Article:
Like 2
    • Joe Padavano

      The side trim is correct for a Delta Custom. The 1968 Delta had narrower side trim. The headlights and grill were the same for both. In any case, the VIN will prove which it is.

      Like 1
    • S

      It says “Delta Custom” on the trunk lid.

      Like 3
  3. local_sheriff

    Now I must confess that while I find the ’67 a much sleeker more true to Olds fashion version, the ’68 still offers the same fantastic roofline – somehow I feel this B-body gives me 2nd gen Riviera vibes.

    Considering how darn many B-bodies Olds churned out I think it’s sad how few we see of them today. When people think Olds they’re instantly thinking 442/Cutlass/Vista and while those are indeed cool I think the A-bodies have completely overshadowed the B-bodies that were more or less everywhere when they were new. Personally I’d think something like this would make an unusual, attractive street bruiser as this fellow found out with his ’69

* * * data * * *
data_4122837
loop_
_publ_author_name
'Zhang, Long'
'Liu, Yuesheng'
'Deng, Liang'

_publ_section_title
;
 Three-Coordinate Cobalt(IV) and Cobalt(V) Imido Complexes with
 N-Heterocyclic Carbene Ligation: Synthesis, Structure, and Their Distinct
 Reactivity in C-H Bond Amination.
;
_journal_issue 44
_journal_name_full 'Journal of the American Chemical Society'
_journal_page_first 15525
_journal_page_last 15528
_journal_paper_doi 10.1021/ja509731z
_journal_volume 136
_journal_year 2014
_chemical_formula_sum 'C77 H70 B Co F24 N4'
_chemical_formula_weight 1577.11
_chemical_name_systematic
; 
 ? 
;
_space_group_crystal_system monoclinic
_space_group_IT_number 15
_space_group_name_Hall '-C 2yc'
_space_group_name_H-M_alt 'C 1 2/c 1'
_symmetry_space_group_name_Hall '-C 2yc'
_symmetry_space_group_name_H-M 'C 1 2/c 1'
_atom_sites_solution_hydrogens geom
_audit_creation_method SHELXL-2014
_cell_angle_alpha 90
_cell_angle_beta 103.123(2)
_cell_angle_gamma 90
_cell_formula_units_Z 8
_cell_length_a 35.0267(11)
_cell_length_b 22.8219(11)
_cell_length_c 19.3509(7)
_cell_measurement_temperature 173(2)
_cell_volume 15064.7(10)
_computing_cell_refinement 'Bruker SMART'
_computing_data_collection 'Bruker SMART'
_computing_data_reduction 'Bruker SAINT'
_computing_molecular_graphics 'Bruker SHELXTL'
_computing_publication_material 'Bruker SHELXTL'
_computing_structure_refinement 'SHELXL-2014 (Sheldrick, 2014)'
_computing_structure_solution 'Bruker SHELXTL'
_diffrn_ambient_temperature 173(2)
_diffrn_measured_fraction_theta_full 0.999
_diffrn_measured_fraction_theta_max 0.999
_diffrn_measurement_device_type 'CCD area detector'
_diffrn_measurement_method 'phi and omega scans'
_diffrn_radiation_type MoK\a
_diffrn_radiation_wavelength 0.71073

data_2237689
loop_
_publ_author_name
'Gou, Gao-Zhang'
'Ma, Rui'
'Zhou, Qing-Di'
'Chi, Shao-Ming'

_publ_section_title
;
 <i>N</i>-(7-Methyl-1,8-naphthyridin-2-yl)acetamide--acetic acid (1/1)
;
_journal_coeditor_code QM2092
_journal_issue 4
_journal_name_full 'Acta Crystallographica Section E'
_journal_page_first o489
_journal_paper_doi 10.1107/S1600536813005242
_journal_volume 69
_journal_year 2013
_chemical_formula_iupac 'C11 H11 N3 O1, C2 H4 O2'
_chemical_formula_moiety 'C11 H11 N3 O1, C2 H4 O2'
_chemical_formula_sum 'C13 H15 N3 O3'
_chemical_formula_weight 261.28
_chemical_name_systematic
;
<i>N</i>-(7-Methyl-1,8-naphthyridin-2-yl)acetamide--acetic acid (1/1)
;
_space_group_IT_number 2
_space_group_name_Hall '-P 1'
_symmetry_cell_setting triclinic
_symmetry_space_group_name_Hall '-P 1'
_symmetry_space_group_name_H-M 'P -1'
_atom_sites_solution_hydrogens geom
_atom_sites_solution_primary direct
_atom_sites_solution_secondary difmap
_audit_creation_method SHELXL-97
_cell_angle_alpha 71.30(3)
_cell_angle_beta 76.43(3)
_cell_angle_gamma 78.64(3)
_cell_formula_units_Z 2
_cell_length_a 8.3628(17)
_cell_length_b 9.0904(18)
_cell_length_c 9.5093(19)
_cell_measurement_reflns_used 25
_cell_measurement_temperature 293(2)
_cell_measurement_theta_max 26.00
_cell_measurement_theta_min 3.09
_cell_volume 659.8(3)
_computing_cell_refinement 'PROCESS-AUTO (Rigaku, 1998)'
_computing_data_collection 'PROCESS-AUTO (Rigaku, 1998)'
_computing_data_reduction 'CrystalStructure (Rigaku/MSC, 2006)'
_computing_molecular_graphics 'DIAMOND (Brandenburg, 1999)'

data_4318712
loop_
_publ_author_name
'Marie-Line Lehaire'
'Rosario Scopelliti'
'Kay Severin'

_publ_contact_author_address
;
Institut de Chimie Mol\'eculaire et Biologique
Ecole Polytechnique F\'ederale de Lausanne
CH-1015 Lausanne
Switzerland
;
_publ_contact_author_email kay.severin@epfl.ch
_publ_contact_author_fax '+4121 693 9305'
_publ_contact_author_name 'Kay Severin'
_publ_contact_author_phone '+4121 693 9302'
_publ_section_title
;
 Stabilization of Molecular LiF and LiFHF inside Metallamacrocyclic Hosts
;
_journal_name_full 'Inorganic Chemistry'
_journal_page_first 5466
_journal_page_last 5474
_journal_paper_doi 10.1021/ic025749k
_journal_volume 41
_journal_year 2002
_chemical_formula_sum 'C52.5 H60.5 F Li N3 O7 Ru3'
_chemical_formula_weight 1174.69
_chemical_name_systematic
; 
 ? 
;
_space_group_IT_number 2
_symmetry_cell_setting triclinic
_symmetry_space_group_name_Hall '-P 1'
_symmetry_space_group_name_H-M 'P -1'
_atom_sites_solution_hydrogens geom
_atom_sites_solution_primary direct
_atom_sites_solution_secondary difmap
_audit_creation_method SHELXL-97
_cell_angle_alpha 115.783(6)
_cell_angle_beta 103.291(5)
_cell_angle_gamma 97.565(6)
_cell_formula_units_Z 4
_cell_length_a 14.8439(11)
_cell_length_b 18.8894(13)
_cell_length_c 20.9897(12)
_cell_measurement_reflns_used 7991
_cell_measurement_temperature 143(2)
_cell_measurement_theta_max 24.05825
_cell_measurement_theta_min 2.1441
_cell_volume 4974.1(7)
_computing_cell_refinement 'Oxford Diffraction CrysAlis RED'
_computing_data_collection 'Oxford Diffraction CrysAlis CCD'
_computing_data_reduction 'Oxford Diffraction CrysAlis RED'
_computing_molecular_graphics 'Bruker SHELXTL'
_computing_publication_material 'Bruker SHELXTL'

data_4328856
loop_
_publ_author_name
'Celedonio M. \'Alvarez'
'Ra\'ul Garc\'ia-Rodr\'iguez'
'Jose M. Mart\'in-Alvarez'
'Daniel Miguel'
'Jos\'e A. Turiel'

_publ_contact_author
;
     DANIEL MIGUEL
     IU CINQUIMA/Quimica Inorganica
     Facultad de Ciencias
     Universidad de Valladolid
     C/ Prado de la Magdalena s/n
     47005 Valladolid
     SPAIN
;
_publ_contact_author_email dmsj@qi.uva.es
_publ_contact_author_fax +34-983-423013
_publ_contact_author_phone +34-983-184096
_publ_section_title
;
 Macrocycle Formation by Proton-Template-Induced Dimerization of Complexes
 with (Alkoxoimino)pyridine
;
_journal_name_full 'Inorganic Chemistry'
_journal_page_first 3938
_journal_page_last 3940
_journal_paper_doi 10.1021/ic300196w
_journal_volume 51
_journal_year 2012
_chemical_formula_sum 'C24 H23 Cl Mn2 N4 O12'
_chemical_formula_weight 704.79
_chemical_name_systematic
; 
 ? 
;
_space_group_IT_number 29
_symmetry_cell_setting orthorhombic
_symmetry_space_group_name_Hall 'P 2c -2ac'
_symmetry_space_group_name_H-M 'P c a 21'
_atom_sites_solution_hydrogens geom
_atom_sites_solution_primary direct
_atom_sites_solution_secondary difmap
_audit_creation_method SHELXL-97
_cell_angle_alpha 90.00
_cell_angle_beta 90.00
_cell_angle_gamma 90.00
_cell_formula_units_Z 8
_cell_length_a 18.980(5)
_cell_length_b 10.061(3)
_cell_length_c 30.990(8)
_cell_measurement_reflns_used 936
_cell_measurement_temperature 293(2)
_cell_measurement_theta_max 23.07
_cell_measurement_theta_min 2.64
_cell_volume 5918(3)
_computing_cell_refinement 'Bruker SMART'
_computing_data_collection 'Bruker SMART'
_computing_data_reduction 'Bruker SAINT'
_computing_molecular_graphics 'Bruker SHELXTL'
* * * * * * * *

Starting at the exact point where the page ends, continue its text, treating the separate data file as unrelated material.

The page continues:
https://www.motortrend.com/features/olds-455-powered-1969-oldsmobile-delta-88/

    Like 3
  4. Joe Haska

    This could be the answer for someone, who can’t afford a Rivera. Your ideas of making it a nice car are good ones. However, lots of unknows ,that would throw that monkey wrench into the project.

    Like 2
  5. Don Leblanc

    First time I saw one of these, I did not know which Oldsmobile model it was. I saw it in the movie “The French Connection” and absolutely loved the lines of this car. Too bad it was in a shoot out w/ the police / drug guys towards the end of the movie …. ( Oh, but that car chase tho’ ).

    Like 1
  6. PRA4SNW PRA4SNW Member

    Considering the location, this is in very good condition. Should be far more rotted.

    No word by the seller if it runs, that might be nice to know.

    Like 2
  7. Snotty

    Ok, so the 67 had the taillights in the rear bumper and a cool vent like side trim on the front fender. Dagnabit off one yr.